One of the steps in the divorce process is the division of marital assets and debts. For some couples, one of the most valuable of those assets is a pension or other retirement fund. The spouse who earned the pension often feels that he/she is entitled to keep the assets held in the account while the other spouse typically feels that the assets should be divided equally. To make things more difficult, assets accrued in a pension fund may not be accessible yet. To help clear things up, a Murfreesboro divorce attorney at Bennett, Michael & Hornsby explains the division of pensions in a Tennessee divorce.
Division of Marital vs. Separate Property
Tennessee is an “equitable distribution” state, meaning that marital assets should be divided fairly. It does not mean assets will necessarily be divided equally. Before deciding how the assets will be divided though, you must determine which assets are subject to division. Only marital assets, defined as assets acquired or earned during the course of the marriage by either party, are subject to division in a divorce. Separate assets, such as property owned prior to the marriage or an inheritance acquired during the marriage, are not part of the division of property in a divorce. Generally, a pension or other retirement account that is earned by one spouse is usually considered a joint asset; although, pensions are governed by federal law whereas other retirement accounts, such as 401(k)s, 403(b)s and IRAs, are governed by state law. In most cases it is easy enough to determine if an asset is a marital asset or separate property; however, just to further muddy the waters, a pension or other retirement account may include both separate and marital assets. If the account existed prior to the marriage but continued to grow during the marriage the funds accrued in the account are likely separate and marital assets. As such, the first step in a divorce is to decide how much of the assets held in a pension account are subject to division.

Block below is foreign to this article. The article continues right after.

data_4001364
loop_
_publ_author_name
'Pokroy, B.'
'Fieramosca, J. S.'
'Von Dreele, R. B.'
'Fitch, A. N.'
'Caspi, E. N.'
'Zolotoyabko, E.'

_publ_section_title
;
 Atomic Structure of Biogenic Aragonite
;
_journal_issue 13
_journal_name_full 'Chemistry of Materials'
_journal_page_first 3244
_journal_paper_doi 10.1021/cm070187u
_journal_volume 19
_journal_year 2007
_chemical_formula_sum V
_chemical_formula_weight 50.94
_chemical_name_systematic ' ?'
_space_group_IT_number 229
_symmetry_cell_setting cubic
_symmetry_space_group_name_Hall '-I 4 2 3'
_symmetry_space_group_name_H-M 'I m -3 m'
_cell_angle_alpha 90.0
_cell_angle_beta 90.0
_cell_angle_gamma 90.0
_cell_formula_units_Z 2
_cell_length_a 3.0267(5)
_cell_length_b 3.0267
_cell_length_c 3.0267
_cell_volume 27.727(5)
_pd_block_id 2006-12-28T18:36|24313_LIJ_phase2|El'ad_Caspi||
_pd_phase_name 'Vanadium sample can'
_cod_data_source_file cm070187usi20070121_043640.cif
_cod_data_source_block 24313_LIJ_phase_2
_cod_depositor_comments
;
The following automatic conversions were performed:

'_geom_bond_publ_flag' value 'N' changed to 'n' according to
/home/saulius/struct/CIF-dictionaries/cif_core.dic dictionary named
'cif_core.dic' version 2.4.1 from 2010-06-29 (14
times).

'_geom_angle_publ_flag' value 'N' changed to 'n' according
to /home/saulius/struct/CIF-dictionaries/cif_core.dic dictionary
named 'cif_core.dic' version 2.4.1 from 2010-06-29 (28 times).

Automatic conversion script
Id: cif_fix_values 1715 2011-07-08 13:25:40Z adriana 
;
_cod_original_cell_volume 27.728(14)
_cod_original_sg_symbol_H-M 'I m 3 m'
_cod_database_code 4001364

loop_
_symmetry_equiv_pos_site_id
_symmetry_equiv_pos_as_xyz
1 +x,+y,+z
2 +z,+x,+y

How Is a Pension Divided?
Funds accrued in a pension are not distributed until you reach retirement age. Even funds held in other retirement accounts may not be accessible (without a significant penalty) until the account holder reaches retirement age. That adds another layer of difficulty to dividing those assets in a divorce. If assets held in a federally governed pension need to be divided in a divorce, a federal law known as the “Employee Retirement Income Security Act (ERISA)” requires specific procedures to be followed to add an additional or alternate payee to the account. A Qualified Domestic Relations Order (QDRO) must be executed. A QDRO is a court order granting one spouse a right to a portion of the retirement benefits of the other spouse that were earned through an employee retirement plan. It provides the plan administrator with the legal authority to distribute the funds to someone other than the account owner and explains in detail how the funds are to be divided upon distribution. Many other types of retirement accounts are also subject to the rules found in ERISA.
When Will I Receive My Portion of the Pension?
If a pension (or other retirement account) is part of your divorce, and you are not the owner of the account, you may want to know when you will receive your portion of the funds. The answer to that depends on a variety of factors, including:
- The type of retirement account
- Whether the funds are “vested” or not
- State laws that may govern the account
- The terms of your marital settlement agreement
- Tax consequences
It may be possible to receive your portion of the assets at the time of the divorce; however, there may be tax consequences if you choose to do so unless you roll the funds over into your own account. According to the Internal Revenue Service, a spouse or former spouse who receives QDRO benefits from a retirement plan reports the payments received as if he or she were a plan participant. Given the complex nature of pension and retirement plan division in a divorce it is wise to consult with an experienced divorce attorney if your divorce will involve the division of a pension funds.
Contact a Murfreesboro Divorce Attorney
If you have additional questions or concerns regarding the division of pensions in a divorce, it is in your best interest to consult with an experienced Murfreesboro divorce attorney to ensure that your rights are protected throughout the process. Contact the team at Bennett, Michael & Hornsby as soon as possible by calling 615-898-1560 to schedule your free appointment.
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